When you did the Carnival of Madness tour in the states, you performed ‘Break In’ with Amy Lee from Evanescence. Was that a strange experience for you to share something so personal with someone else like that?

I’m not going to lie to you, I was a little shy when I first met her, because she’s been famous a hell of a lot longer and had to deal with a lot more than I have, she’s not really into a whole lot of the more upbeat rock stuff that we do, like the ‘Love Bites…’, kind of stuff. after a few dates of us playing together she came bounding out of her bus one day because she’d seen my walk passed and was like “I’ve just heard ‘Break In’ and I can’t stop listening to it, I know all your parts, and I had this weird idea, do you think you would let me come up and sing your parts with you?” and I was like “Dude of course” it was actually very reassuring for me, especially as she has always shown that vulnerable side to her, so it was reassurance and a big ‘Fuck yeah!’ for me, it made sense, and if I hadn’t put that song on the record, you never know… she might not have come up and sang with me, so it was a very cool experience.

I’m going to get a bit old school with you now. When you were teenagers and you guys were writing ‘Don’t Mess With The Time, Man’ and ‘Breaking The Silence’ did you ever imagine getting to this level of success you’re at now, especially with a sold out UK tour to your name.

I don’t think we had any idea that we were going to take it this far, I think that the mentally that my brother and I had kind of bled through to the rest of the guys, and that has always been just to try and be in the moment, to enjoy what you’re doing and put one foot forward.

The goal was always to keep going, but I had no idea that I would be standing here on a roof with you right now in the middle of my first European headlining tour, its definitely humbling to think about in a lot of ways, but I do have to thank my parents for not thinking we were nuts, and actually letting us do it, I’ve got to live about 6 different life times because they were behind us, so I’m very appreciative of that.

I wanted to talk to you about collaborations. You’ve worked with a number of artists, including Shinedown, Black Stone Cherry, Adrenaline Mob, as well as James Michael from Sixx:AM and you also appeared with Corey Taylor at the Download Festival. What do you feel like you’ve learnt from these experiences?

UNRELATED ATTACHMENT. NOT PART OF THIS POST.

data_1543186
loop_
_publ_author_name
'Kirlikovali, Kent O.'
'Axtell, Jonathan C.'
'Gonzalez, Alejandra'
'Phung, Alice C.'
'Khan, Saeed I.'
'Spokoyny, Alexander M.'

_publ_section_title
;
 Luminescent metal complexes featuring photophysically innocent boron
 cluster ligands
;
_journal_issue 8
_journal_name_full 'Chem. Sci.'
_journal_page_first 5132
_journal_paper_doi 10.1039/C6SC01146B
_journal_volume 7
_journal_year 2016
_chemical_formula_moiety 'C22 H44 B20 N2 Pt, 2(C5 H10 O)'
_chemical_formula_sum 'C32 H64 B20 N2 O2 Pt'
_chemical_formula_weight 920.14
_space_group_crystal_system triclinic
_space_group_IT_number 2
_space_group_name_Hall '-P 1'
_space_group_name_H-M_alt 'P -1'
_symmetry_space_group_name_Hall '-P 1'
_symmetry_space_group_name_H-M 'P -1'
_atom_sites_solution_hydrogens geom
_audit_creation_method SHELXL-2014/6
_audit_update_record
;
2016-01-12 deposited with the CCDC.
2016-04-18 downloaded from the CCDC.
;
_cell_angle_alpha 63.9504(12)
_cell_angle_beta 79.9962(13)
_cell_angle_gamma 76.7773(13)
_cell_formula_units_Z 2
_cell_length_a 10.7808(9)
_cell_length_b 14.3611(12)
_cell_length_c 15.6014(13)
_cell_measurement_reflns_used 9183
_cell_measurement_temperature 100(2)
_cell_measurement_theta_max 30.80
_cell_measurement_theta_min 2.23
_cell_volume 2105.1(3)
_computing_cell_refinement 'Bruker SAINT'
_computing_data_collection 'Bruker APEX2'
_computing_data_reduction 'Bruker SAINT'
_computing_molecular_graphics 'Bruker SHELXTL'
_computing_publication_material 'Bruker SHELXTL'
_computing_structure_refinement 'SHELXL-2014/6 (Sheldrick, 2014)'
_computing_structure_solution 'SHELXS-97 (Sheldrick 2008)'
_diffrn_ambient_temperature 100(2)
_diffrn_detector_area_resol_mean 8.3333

I love collaborating with other people, writing with other people and also singing with other people, because it gets you out of your comfort zone, I’m very comfortable with myself and sometimes that’s not necessarily a good thing, in fact as soon you become comfortable with yourself and then you see someone else you then feel like you need to practice. Its really neat to be in a room with a great writer or a great singer, someone who is more established than you, and you step it up a little bit and you have more to prove all of a sudden and you want to do right by them and right by yourself, so to me I always enjoy the challenge, and I’m lucky to be surrounded by such amazing people and amazing performers that like me enough to at least want to be on some of their records.

A lot of the stuff that I’ve done has happened really organically though, for instance the performance at Download with Corey Taylor happened five minutes before I was due onstage, I was in the van because I was going to watch him play anyway, and so he’s like “Come in the van with us, we’re going to the stage” so I was like “Ok, sweet” and then he looks at me and says “By the way, do you wanna sing?” so I said “Sure, what do you wanna sing?” and he said “Well, I was thinking about adding in some AC/DC, or maybe some Fleetwood Mac” and I was like “Sure, AC/DC is fine” so he said “Well what song do you know?” I said “I know a lot of them, how about ‘Shook me all night long’, I know that one pretty good” he was like literally backstage figuring out the chords and was like “Cool, I’ll call you up then” and I was like “jesus…, seriously?” (laughs) but yeah he’s really crazy like that.